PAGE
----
You will never go thirsty in Rome, which boasts more drinking fountains than any other city in the world. But how many? Over 2,000, says Mekomy guide Esther Maurini.
Every time you order a cappuccino, you’re making a reference to an order of Roman monks. The word originates from the Italian cappuccio - meaning ‘hood’ - a reference to the dress adopted by Rome’s Capuchin friars. The Capuchin crypt is still decorated with the bones of 4,000 deceased monks from the order, guide Federica Dal Palù says.
You’ve been to the Colosseum, seen the Spanish Steps, but how about the Pyramid? It was built in the first century BC as a tomb for Roman politician Caius Cestius. Restoration work is currently being funded by a Japanese donor.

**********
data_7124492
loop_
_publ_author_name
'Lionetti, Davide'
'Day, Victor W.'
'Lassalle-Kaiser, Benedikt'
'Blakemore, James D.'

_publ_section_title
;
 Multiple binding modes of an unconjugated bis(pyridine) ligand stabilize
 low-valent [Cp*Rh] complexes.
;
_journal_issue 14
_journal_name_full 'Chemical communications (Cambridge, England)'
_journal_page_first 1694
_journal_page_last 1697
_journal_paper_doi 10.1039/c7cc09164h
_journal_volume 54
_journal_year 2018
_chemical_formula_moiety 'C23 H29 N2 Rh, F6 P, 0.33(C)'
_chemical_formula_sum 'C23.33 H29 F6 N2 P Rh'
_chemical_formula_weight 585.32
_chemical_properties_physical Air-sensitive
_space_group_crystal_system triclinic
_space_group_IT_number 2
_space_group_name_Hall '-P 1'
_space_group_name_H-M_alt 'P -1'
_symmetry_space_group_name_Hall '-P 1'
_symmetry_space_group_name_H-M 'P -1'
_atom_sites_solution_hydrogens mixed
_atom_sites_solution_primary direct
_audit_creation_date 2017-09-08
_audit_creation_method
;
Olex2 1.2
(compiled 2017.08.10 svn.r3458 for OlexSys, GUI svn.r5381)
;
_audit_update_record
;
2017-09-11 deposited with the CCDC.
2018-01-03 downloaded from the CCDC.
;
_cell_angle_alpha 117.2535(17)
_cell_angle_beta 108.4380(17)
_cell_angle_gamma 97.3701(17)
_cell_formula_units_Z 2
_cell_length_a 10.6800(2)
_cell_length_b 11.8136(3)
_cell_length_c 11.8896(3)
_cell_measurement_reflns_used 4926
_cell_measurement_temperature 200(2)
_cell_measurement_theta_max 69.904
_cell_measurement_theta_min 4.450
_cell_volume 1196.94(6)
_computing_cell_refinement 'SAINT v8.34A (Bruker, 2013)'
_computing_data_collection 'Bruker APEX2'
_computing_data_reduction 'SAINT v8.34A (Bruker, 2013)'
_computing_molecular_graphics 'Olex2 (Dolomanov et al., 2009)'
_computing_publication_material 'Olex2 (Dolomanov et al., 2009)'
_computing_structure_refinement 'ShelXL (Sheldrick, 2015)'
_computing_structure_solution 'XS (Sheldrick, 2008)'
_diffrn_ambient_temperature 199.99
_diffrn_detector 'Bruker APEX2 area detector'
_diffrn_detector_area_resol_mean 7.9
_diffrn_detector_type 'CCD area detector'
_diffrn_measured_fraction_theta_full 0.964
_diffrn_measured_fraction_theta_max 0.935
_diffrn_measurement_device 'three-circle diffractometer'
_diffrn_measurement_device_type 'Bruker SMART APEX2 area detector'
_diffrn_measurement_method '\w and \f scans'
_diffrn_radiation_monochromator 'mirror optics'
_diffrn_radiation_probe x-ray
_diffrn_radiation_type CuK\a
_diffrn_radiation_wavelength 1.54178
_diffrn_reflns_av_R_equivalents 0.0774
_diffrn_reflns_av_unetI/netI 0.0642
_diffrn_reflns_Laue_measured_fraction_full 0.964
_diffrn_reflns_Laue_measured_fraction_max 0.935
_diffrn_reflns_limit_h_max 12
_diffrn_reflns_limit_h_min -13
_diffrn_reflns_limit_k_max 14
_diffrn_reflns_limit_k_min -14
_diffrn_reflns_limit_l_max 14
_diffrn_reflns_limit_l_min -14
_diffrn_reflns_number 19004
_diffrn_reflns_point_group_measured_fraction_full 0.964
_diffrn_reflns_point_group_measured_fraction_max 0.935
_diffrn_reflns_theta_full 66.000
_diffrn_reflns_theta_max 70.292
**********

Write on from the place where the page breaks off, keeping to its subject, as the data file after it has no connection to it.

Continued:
In addition to this unique site, Rome has eight Egyptians obelisks, Christiaan Santini tells us.
It’s impossible to stroll through Rome without hearing church bells ringing out. But how many churches does the city hold? Over 900, Dal Palù says.
The word ‘palace’ takes its name not from a grand palace or royal residence, but from Rome’s Palatine Hill. In the heart of the ancient city, it’s one of the seven hills of Rome, says Marco Massa, Mekomy’s Italy manager.
The Vatican makes Rome the only city in the world to contain an entire state within its walls, says Santini.